The improvement in Sino-Burmese relations also offered U Nu the possibility and preconditions for pursuing his strategy of positioning Burma as "a small nation with big diplomacy." After Zhou Enlai's visit to Burma, U Nu publicly stated that he planned to mediate Sino-US conflicts in order to prevent war from happening (Chicago Daily Tribune 1954, 8). The most successful Burmese mediation was in the case of US spies detained in China. On November 23, 1954, the Chinese government pronounced prison sentences on thirteen US spies. The US government responded strongly, threatening war (Li 2008). Soon U Nu visited China. In the meantime, British foreign secretary Robert Anthony Eden cabled U Nu, asking him to plead with Zhou Enlai to release the US spies (Glennon 1989, 18; MZWW 1994, 192193; ZEN 1997, 428-429). Persuaded by U Nu and Nehru, the Chinese government agreed to receive UN Secretary-General Dag Hammarskjold to Beijing to discuss the release of US spies. Both sides agreed that China would provide information about the health and living conditions of the thirteen convicted US spies and four unconvicted US Air Force personnel. If family members of those Americans in custody wanted to travel to China to visit them, China could accommodate them, and the Red Cross Society of China would make concrete arrangements for them (Li 2013). On May 30, Deputy Foreign Minister Zhang Hanfu made an appointment to meet with a Burmese Embassy official in China, asking him to convey to U Nu the information that the four US pilots in custody had only invaded China's airspace and could be released the next day (NAM no. 12/6-594). On July 25, Beijing and Washington each announced that the United States and China would hold ambassadorial talks. To create a positive atmosphere for the talks, China would release eleven of the thirteen convicted US pilots on July 31 before the completion of their sentences (Xia 2006). While sharing this information with India, Zhou Enlai said that China gave credit to India and Burma for making this solution possible. U Nu wrote to Zhou Enlai, stating that the earlier release of US pilots demonstrated that China was longing for peace (CFMA no. 105-0006104; NAM no. 12/6-594).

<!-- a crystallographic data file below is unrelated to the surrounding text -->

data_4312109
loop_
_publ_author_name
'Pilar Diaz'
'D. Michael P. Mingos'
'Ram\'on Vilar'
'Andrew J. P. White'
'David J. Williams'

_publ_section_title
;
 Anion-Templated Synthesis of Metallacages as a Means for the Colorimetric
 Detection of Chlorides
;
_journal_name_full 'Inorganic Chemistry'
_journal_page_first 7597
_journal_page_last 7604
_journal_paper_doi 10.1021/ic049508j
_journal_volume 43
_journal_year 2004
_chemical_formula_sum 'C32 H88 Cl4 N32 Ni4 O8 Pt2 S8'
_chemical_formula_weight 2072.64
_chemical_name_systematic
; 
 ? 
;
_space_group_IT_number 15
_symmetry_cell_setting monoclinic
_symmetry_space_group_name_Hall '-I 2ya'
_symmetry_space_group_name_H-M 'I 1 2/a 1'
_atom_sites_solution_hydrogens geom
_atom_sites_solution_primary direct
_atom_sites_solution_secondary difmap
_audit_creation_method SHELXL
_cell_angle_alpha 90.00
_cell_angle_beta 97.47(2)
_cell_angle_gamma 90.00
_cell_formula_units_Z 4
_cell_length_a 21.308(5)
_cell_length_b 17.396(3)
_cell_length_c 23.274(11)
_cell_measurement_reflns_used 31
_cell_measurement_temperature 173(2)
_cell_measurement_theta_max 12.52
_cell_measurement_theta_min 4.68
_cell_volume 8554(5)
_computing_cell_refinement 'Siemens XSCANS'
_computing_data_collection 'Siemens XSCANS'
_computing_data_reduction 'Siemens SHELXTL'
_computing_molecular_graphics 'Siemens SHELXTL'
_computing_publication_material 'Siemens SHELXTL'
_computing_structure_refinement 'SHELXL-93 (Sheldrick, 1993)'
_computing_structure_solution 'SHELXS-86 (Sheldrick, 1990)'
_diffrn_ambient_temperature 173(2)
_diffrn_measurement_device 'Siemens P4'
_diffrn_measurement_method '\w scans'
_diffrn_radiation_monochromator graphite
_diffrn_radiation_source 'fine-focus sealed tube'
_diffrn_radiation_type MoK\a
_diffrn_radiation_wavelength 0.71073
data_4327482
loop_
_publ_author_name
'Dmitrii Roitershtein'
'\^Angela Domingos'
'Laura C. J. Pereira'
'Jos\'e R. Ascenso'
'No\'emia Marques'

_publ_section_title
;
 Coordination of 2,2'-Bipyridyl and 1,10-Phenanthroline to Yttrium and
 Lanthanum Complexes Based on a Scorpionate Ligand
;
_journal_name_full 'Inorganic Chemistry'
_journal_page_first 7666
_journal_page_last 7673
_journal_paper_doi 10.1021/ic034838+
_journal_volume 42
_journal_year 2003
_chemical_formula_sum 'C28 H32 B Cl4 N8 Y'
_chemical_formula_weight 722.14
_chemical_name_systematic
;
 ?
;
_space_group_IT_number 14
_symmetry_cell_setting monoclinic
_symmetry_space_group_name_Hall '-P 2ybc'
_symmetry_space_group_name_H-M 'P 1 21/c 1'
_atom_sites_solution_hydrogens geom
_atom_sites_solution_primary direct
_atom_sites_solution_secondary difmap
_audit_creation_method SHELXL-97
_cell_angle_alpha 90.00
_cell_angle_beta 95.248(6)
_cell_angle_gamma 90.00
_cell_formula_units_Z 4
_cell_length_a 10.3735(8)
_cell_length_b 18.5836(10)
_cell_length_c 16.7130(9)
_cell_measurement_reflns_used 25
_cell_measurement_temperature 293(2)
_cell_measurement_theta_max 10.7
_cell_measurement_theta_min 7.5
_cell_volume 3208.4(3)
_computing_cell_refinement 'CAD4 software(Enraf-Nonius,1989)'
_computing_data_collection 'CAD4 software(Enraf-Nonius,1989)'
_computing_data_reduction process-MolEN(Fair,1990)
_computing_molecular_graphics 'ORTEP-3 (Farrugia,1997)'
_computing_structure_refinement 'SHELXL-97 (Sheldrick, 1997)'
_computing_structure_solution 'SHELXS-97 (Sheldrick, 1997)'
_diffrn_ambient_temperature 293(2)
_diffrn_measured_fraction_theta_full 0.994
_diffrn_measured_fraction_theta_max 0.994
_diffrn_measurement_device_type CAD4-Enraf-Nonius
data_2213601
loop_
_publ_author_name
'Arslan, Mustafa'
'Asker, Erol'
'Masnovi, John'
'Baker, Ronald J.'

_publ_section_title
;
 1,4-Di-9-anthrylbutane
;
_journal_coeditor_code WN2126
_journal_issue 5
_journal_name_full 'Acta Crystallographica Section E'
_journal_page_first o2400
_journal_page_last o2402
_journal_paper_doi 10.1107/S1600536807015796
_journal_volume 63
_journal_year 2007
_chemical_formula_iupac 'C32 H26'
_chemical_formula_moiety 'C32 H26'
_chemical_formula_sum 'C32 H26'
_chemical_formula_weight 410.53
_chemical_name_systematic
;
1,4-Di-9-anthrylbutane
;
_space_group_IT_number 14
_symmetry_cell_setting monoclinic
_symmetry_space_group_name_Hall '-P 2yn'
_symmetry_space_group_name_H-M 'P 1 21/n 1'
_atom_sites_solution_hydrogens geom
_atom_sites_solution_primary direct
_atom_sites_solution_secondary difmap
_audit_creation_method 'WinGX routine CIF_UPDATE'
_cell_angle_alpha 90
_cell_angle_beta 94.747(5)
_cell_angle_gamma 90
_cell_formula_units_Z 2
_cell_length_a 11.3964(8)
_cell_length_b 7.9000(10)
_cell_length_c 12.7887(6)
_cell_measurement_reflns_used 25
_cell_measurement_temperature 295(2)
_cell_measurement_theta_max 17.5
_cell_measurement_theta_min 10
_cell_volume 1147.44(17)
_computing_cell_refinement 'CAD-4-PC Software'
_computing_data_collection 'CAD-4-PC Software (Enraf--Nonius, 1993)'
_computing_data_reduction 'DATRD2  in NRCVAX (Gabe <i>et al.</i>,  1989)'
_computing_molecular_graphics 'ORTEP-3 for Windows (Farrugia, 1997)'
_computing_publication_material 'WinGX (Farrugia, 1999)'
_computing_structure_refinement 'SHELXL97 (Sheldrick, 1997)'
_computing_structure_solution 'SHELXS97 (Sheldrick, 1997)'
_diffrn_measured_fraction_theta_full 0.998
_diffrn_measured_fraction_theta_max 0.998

The improvement in Sino-Burmese relations had positive effects on the Asian situation. When U Nu visited China in late 1954, Mao Zedong took the initiative to express China's wish to attend the Asian-African Conference. U Nu responded that some countries might want to invite Jiang Jieshi's Nationalist government in Taiwan. U Nu's reading of the situation turned out to be true. At the five-nation Bogor Conference of South Asian countries in Indonesia in late December 1954, participants were not able to come to an agreement regarding whether to invite the People's Republic of China to the Asian-African Conference. According to the recollection of Indonesian prime minister Ali Sastroamidjojo, U Nu threatened that if China, the largest country in Asia, was not invited to the Asian-African Conference, it was impossible for Burma to attend the conference. This was enough to close the deal: all participants agreed that China should be invited (MZWW 1994; Pang 2009; Pang and Jin 2003; Renmin ribao 1954j; Sastroamidjojo 1983). For Beijing, the Asian-African Conference offered China an opportunity to improve relations with Asian and African countries. In terms of the Asian situation, China's involvement and the success of the Asian-African Conference showed that Asia was no longer the battlefield of the conflicting East and West blocs. Asia now had more independence and was able to collectively make its voice heard in international society.


A careful exploration of the background, process, and effects of the improvement in Sino-Burmese relations from 1953 to 1955 demonstrates that exchanges between Beijing and Yangon never operated under a bilateral framework; rather, they always unfolded in a broader multinational platform. The outbreak of the Korean War, the improvement in Sino-Indian relations, and changes in the diplomacy of China and Burma all contributed to the betterment of Sino-Burmese relations. Under such circumstances, Burma was eager to express its concerns about China's policy, and China eagerly wanted to eliminate Burma's apprehensions and thus promoted the betterment of bilateral relations. In turn, the improvement in Sino-Burmese relations gave further impetus for the two countries to adjust their respective foreign policies. More specifically, China became more confident in expanding its exchanges with countries in the "intermediate zone," in advising Burma in its establishment of trade relations and even political trust with the Soviet Union and Eastern European countries, and in wholeheartedly pursuing neutral diplomacy. The China and Burma paukphaw friendship affected the direction of Burmese-US relations on a broader scale. It even created a situation in which the United States competed with China for influence in Burma. In the process, U Nu became a special conduit for both US and Chinese contacts. To a certain extent, the great improvement in Sino-Burmese relations was the initial impetus that elevated Asia's right to speak in international society.